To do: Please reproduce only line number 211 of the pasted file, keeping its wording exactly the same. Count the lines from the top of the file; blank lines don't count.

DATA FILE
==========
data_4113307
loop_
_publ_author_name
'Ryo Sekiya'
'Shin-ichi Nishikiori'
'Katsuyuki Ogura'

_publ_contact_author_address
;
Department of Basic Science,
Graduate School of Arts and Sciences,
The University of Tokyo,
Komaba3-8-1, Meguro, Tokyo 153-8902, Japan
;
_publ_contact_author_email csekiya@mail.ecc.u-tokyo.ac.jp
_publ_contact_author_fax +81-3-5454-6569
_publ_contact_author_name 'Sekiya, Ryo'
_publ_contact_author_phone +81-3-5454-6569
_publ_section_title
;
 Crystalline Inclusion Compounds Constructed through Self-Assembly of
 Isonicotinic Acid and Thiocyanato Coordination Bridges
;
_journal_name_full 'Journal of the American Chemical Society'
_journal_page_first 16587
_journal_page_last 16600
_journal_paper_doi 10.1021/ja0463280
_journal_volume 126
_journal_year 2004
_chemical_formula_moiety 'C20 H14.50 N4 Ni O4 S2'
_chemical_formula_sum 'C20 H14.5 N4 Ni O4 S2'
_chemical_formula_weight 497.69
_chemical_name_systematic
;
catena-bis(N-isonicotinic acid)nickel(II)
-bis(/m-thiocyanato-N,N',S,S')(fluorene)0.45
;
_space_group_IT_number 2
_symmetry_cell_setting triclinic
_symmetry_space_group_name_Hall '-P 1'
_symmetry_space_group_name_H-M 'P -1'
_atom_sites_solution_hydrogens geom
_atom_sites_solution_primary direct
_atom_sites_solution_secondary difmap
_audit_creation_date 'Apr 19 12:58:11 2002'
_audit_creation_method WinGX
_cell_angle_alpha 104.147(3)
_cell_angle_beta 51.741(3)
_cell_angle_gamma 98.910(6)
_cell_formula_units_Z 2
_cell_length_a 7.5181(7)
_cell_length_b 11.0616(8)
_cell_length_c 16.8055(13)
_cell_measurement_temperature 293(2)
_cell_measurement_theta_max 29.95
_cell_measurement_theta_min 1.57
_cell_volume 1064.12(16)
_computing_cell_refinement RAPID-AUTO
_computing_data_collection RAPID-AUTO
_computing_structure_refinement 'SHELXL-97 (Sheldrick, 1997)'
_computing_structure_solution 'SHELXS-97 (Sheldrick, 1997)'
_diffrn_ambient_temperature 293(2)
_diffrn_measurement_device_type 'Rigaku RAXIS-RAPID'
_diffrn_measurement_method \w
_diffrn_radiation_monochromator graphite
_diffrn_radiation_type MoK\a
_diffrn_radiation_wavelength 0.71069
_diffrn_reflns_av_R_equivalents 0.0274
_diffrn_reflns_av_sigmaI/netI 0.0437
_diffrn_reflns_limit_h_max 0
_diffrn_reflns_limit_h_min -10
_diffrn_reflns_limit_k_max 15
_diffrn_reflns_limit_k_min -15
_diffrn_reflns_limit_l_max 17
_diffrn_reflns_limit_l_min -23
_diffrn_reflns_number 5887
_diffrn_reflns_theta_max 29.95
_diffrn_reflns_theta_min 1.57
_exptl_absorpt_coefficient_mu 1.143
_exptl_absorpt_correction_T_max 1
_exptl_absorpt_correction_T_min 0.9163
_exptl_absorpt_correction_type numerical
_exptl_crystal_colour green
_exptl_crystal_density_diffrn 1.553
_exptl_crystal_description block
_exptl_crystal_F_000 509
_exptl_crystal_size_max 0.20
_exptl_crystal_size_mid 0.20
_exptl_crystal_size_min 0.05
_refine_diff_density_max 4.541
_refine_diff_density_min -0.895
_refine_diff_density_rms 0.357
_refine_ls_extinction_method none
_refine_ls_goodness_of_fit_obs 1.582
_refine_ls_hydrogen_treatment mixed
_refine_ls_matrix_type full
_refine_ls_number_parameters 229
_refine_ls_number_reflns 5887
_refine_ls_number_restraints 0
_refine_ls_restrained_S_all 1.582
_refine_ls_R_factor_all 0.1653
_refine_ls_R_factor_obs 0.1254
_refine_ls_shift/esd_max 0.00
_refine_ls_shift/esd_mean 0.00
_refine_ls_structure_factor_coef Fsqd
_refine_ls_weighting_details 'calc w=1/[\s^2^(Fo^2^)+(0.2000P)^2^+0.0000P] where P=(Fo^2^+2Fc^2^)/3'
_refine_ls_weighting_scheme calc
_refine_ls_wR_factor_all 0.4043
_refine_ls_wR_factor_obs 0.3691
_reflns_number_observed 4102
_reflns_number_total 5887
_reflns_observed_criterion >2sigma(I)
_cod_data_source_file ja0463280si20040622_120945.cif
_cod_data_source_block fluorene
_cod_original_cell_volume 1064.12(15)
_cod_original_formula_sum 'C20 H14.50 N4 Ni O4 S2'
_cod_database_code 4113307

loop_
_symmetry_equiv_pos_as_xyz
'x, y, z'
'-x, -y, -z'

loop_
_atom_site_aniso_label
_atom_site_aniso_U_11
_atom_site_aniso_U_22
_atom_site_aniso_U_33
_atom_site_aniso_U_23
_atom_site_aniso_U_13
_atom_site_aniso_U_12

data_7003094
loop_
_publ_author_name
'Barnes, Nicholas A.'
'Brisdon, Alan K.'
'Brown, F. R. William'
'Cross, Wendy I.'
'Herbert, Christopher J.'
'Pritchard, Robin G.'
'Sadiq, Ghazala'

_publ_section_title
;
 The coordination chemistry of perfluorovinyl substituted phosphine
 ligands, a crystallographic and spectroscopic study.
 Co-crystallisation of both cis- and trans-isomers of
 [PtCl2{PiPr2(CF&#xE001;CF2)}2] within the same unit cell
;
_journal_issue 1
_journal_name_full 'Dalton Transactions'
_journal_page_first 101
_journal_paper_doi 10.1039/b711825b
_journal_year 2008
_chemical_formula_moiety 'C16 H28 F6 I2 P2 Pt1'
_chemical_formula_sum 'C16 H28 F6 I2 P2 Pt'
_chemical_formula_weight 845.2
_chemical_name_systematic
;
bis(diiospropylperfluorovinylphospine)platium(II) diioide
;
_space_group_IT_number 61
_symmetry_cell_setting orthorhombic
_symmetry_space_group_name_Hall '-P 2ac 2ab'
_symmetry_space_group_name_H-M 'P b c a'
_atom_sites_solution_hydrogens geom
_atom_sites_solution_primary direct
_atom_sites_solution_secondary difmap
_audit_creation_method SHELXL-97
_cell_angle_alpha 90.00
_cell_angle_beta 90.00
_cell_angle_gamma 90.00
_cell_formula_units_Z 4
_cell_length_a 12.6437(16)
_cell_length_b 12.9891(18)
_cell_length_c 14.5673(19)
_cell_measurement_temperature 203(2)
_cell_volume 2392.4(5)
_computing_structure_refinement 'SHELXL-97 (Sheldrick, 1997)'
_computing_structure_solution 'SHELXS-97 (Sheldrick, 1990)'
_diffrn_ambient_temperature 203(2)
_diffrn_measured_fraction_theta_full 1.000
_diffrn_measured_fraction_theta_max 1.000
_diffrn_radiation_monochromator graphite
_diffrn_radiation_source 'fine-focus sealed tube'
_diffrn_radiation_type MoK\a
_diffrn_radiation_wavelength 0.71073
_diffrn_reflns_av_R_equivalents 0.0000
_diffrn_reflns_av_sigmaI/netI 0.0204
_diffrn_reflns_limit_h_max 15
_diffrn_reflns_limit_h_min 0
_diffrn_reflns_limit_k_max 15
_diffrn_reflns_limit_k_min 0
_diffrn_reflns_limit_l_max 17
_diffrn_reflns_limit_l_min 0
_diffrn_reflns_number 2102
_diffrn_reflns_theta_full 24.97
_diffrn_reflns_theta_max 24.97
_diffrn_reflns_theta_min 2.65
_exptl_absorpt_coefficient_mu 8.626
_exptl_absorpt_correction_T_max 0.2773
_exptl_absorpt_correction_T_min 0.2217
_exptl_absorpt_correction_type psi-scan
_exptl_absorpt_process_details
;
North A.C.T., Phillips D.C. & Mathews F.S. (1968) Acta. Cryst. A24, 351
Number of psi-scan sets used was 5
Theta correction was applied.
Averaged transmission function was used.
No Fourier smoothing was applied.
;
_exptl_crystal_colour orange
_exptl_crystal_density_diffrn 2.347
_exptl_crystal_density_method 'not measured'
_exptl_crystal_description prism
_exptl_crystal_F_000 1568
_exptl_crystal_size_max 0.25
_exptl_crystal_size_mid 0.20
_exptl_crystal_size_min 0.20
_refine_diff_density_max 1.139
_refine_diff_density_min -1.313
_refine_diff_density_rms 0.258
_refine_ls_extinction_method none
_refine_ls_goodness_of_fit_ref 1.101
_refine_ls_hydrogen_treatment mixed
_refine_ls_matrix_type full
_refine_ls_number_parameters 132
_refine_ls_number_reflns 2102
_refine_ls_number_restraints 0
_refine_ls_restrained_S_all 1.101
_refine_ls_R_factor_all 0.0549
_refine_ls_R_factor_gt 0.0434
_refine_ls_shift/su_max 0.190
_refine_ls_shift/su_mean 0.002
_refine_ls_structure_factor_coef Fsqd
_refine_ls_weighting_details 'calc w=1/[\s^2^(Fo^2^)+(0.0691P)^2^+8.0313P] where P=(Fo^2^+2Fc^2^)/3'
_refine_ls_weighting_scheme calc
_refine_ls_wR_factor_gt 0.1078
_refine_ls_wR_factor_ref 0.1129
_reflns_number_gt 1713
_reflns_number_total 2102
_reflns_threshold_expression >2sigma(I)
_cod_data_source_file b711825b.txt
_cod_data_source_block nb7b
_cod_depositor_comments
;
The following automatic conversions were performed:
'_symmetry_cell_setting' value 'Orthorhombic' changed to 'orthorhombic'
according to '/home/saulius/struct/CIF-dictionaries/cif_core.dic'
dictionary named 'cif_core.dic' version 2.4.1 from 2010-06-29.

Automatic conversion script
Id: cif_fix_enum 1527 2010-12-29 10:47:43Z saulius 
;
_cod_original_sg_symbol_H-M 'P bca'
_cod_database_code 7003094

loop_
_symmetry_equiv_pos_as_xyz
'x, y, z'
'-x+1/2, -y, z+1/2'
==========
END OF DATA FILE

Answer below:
_exptl_crystal_description prism